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I am an avid bass fisherman with a boat, but I can't quite afford a fish finder yet. I am needing tips or tricks on how to locate grass lines or beds from the deck of my boat without a sonar. I am hoping to get a fish finder soon so maybe some recommendations on fish finders. Please try and keep it under $200. Thx, JT

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Welcome to the forums!

 

Are the waters you fish clear enough to see

the grass growth? Where I fish, the grasses

grow to the surface and the edges are easy

enough to spot.

 

As for a fish finder under $200, you can pretty

much go with a Garmin, Lowrance, or Humminbird

as they're close (by my reckoning) in terms of what

they offer at that price range.

 

 

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This would most likely work.... http://www.amazon.com/iBobber-Castable-Bluetooth-Smart-Fishfinder/dp/B00LEA2FS0

 

~Kevin

 

P.S. Welcome to the forums!

 

You should run over the the "introductions" forum and introduce yourself! 

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Welcome to the forums!

 

Are the waters you fish clear enough to see

the grass growth? Where I fish, the grasses

grow to the surface and the edges are easy

enough to spot.

 

As for a fish finder under $200, you can pretty

much go with a Garmin, Lowrance, or Humminbird

as they're close (by my reckoning) in terms of what

they offer at that price range.

lol, you beat me:)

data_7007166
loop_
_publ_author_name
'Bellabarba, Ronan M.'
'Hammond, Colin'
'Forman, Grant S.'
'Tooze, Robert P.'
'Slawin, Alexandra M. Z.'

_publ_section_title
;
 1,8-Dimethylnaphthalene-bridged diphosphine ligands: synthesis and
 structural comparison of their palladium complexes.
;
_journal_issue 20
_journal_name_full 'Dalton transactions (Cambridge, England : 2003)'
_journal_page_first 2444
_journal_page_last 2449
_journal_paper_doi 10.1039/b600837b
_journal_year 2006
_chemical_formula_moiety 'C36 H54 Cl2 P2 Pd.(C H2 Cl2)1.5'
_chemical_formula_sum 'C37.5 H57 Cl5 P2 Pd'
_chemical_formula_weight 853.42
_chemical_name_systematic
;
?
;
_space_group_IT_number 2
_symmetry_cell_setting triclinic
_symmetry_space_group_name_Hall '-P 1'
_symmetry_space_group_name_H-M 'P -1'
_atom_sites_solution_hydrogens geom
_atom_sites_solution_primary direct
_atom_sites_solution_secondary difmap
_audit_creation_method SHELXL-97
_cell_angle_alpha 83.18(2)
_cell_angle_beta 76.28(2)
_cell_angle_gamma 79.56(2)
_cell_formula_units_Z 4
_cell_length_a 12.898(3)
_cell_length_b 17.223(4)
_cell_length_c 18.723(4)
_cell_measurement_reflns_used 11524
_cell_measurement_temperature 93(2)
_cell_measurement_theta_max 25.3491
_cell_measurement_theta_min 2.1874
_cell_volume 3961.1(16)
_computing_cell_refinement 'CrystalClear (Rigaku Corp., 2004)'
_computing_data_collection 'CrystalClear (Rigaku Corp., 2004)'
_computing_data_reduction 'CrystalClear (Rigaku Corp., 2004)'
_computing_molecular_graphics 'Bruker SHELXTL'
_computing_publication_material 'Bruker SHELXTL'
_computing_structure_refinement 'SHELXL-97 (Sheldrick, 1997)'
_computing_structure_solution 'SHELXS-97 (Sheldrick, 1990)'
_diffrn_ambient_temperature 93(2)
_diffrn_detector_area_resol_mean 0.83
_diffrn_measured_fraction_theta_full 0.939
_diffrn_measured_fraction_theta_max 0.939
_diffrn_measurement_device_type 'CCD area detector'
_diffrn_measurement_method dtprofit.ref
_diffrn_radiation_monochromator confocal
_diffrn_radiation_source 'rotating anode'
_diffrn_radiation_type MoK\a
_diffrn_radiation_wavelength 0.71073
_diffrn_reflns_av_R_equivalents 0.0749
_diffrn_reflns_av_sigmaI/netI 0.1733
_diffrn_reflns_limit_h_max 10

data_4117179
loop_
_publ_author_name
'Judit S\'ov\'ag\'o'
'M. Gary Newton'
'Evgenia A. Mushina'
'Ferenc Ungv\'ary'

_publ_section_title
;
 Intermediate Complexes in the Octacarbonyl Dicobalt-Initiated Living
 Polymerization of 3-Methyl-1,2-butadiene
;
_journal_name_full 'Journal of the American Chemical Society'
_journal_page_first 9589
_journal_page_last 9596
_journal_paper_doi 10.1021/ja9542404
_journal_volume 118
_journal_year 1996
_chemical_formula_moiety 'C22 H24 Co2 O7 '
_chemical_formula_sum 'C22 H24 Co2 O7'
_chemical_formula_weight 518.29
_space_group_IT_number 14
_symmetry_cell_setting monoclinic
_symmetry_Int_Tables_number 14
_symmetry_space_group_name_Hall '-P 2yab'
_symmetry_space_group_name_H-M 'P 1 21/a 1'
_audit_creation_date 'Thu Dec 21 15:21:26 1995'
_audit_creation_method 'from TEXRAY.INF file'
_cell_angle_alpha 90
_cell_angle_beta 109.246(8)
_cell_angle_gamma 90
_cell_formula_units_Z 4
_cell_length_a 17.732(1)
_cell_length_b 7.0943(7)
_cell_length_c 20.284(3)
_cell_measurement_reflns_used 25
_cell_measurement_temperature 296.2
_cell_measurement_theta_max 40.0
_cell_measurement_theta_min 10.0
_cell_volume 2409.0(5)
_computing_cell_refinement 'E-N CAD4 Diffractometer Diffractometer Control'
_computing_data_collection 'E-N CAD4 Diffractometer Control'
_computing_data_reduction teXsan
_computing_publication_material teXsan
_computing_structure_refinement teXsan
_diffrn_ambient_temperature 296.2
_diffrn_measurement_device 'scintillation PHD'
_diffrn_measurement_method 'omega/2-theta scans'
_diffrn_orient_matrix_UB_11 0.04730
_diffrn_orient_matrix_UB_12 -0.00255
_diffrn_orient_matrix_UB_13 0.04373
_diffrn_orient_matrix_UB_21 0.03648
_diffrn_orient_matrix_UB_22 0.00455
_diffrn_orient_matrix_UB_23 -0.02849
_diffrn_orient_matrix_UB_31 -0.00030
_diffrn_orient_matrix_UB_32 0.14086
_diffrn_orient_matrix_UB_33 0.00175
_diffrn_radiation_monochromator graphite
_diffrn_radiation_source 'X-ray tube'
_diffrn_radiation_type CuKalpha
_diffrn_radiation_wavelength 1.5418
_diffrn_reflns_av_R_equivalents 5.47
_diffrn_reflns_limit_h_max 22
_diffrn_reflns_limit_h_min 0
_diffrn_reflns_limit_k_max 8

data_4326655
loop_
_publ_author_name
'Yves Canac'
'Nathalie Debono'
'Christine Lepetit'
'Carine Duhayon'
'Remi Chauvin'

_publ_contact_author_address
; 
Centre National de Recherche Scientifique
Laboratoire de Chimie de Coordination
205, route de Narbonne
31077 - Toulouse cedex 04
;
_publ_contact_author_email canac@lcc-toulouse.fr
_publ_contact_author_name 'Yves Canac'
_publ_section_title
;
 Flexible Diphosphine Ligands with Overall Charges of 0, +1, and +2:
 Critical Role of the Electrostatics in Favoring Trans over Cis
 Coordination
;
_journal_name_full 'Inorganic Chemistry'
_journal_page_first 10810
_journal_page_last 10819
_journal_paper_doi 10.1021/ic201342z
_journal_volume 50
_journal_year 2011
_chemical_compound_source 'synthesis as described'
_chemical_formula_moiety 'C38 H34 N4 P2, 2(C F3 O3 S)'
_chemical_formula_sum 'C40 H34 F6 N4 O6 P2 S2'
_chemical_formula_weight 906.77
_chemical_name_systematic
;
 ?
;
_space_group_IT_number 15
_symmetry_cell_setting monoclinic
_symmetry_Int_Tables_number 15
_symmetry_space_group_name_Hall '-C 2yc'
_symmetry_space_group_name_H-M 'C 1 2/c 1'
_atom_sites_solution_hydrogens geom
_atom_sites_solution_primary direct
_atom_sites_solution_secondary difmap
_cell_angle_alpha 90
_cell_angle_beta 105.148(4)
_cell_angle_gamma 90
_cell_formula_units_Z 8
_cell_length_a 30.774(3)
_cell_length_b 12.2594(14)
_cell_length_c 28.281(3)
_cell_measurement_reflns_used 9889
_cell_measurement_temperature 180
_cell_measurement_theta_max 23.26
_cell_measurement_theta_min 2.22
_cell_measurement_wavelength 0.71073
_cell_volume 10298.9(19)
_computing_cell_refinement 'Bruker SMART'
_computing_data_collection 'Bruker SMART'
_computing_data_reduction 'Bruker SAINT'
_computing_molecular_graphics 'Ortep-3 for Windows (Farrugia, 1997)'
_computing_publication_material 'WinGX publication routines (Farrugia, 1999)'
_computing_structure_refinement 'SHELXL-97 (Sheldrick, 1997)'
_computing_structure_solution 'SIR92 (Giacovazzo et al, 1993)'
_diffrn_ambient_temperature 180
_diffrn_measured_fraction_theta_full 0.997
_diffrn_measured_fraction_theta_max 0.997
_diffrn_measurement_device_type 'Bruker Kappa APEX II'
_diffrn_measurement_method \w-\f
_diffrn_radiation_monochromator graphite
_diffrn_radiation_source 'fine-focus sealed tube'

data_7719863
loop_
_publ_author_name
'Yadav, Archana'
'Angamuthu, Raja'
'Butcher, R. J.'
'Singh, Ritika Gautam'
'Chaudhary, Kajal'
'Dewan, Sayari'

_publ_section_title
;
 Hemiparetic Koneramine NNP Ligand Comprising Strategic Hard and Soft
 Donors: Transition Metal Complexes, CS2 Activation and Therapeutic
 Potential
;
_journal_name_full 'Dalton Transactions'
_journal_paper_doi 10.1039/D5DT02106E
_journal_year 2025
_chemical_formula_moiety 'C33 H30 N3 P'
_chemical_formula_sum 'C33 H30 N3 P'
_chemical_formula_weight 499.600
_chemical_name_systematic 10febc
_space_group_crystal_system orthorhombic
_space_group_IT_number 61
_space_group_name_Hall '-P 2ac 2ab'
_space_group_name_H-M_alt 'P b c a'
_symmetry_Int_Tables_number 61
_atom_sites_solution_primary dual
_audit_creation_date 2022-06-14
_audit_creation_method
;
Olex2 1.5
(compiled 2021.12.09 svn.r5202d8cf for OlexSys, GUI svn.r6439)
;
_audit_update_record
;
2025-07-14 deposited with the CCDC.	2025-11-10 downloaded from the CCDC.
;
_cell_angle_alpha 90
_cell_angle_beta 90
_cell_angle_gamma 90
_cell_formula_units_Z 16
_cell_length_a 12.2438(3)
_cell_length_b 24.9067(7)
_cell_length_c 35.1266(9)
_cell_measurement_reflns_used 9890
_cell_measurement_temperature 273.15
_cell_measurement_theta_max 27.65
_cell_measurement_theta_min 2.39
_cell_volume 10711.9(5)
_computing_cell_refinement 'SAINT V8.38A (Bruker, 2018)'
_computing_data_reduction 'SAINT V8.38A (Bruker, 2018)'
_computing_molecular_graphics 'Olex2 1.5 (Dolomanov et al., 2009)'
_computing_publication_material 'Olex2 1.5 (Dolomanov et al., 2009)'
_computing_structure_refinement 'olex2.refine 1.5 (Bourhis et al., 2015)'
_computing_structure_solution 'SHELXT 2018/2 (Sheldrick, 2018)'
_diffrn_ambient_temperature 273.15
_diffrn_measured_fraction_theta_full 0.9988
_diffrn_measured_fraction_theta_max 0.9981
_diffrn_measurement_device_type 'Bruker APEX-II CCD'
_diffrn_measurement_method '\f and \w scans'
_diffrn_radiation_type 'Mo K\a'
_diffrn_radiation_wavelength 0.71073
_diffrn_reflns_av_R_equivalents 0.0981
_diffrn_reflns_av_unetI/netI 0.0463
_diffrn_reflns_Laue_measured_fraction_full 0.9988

I thought I would be the first one :)

 

~Kevin

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lol, you beat me:)

 

I thought I would be the first one :)

 

~Kevin

 

:smiley: typing at the same time, I suppose, LOL

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Crankbaits are great for finding weedlines. When you catch grass, keep moving off the bank until you stop catching it, viola! you found your weedline. 

 

Garmin makes the 151dv which is a nice little unit with down view in your price range. For a little more than you said you could get the 301dv, which is a color unit instead of black and white. 

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Hummingbird 561 SwitchFire downlooking sonar, 2,400 watts (PtP), 300 watts (RMS) $154.99

Problem solved ;)

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DarrenM, most waters here in kansas aren't very clear although there are a few exceptions. But one of the lakes that I fish has a visibility of about 7-8 ft.

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DarrenM, most waters here in kansas aren't very clear although there are a few exceptions. But one of the lakes that I fish has a visibility of about 7-8 ft.

Grasslines ya can see aint the outside grassline!

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Can't help with a recommendation, but until you get one, to me the best way to "see" what's under you is to throw a fairly heavy, tungsten weighted Carolina Rig. Drag that thing in around areas where you can't see anything growing and you'll soon learn more than just where the grass starts.

Welcome and good hunting

Mike

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I recently purchased the Lowrance Elite 4x from Academy for $99.  I spent another probably $60 on a battery, box, connectors, and supplies to mount to my kayak.  This model has both regular sonar and downscan.  It does not however have GPS or maps.  I know you can get this same model with those features though and probably still stay under $200, or you can go up to the next model.